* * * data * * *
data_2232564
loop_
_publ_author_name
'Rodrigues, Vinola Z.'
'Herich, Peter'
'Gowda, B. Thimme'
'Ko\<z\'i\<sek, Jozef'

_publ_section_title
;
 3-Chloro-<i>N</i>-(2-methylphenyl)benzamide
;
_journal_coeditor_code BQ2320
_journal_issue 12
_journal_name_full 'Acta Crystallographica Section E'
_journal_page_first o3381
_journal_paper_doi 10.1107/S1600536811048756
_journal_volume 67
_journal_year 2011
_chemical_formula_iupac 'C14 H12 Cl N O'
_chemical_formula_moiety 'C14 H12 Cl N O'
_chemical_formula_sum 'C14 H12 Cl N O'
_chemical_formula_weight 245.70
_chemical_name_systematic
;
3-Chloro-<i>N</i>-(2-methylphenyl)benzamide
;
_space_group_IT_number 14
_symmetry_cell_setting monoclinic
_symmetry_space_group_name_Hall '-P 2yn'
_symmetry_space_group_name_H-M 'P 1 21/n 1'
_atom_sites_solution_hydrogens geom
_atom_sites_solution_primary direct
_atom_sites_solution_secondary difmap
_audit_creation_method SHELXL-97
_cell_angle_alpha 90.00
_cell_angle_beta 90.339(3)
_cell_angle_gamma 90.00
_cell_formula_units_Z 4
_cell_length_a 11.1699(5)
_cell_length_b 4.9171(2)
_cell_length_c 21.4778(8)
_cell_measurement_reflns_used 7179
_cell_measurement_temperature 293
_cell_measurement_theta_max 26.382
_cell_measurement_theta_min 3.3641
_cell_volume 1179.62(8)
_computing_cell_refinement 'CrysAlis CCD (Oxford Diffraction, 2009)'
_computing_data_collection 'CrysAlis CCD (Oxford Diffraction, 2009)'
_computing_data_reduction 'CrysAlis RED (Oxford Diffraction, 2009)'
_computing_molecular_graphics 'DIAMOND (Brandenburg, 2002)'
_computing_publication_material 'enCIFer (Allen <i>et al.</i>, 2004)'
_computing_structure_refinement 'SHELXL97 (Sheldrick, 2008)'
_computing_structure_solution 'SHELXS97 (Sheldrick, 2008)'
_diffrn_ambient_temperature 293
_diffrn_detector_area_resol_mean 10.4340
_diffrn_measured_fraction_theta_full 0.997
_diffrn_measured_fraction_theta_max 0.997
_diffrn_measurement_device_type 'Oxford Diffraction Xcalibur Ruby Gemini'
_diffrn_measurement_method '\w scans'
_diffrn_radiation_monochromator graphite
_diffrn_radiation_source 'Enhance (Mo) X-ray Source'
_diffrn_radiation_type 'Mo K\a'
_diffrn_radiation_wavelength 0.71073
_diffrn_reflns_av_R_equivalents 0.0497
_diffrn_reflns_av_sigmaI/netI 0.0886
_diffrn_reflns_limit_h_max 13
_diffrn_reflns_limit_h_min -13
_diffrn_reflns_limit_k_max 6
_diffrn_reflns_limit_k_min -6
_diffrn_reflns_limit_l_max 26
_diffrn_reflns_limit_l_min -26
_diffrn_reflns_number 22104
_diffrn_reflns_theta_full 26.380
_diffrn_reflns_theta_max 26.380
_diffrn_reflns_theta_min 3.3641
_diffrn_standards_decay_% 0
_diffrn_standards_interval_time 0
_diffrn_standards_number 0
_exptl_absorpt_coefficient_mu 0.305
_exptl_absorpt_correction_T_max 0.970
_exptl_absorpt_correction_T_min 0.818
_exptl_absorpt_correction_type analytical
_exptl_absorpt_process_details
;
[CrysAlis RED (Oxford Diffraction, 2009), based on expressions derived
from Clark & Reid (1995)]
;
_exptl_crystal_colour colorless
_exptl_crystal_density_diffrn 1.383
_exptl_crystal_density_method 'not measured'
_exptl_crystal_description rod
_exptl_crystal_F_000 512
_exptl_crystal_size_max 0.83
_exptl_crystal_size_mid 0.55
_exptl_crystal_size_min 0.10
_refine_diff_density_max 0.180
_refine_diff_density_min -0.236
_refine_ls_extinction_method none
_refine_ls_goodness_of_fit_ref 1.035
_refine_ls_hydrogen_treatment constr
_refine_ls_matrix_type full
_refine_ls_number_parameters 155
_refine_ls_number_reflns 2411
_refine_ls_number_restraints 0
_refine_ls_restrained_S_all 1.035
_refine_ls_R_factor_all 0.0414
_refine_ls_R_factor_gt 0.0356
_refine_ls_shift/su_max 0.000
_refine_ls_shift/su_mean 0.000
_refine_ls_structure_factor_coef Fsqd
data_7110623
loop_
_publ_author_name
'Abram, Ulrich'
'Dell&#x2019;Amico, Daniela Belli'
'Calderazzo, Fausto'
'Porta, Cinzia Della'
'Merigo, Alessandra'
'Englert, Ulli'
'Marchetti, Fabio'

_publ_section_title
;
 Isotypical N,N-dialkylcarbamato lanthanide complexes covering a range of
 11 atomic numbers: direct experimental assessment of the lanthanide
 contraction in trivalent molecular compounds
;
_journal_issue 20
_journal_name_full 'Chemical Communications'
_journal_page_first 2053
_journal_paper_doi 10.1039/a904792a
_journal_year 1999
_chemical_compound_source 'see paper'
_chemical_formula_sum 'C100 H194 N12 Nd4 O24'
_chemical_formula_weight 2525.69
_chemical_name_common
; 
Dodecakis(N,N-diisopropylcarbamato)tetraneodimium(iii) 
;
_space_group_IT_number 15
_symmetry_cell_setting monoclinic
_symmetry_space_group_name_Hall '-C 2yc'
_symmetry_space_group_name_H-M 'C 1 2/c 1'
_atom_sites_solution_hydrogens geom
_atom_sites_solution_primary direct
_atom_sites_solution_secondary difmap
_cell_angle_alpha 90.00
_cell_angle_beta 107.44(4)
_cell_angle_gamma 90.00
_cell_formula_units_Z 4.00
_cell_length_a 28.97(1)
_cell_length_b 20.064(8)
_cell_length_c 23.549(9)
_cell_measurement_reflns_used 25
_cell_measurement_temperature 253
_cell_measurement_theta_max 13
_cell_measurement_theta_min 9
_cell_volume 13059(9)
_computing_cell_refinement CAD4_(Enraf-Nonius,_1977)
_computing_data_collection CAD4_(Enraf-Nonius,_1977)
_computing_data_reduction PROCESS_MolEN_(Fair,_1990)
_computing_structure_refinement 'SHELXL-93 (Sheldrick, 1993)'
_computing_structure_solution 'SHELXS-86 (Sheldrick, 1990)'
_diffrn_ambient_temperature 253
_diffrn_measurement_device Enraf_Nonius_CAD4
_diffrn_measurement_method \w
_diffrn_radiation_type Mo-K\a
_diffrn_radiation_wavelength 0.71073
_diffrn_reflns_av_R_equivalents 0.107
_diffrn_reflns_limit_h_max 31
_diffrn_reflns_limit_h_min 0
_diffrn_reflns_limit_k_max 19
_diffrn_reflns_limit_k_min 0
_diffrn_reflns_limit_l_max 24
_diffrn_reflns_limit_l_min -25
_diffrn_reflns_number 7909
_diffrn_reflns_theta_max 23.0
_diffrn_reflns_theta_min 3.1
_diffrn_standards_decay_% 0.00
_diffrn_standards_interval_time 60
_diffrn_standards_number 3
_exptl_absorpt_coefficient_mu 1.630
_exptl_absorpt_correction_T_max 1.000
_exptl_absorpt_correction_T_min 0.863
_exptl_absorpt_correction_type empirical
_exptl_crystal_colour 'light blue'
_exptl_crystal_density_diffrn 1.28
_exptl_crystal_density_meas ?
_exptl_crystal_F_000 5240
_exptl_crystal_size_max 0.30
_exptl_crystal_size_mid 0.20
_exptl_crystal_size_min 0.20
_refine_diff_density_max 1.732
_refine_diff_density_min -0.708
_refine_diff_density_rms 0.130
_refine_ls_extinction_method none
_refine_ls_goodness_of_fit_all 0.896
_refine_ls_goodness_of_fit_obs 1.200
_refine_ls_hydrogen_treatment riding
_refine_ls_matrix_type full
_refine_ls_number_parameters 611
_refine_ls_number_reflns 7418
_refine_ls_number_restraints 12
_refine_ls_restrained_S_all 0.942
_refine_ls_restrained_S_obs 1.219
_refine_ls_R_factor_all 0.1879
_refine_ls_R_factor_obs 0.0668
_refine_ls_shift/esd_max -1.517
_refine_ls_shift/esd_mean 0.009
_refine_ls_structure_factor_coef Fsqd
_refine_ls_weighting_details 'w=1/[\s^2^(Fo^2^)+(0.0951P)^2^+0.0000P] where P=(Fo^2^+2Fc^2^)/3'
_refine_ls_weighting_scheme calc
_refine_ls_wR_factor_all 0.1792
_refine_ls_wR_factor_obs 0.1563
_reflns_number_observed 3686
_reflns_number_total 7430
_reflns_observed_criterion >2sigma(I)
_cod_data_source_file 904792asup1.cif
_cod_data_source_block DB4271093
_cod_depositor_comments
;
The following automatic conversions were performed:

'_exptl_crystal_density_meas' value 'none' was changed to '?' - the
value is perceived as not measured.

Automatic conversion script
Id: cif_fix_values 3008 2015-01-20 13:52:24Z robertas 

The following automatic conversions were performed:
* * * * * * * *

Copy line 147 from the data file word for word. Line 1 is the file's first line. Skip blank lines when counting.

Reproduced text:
_cell_angle_beta 107.44(4)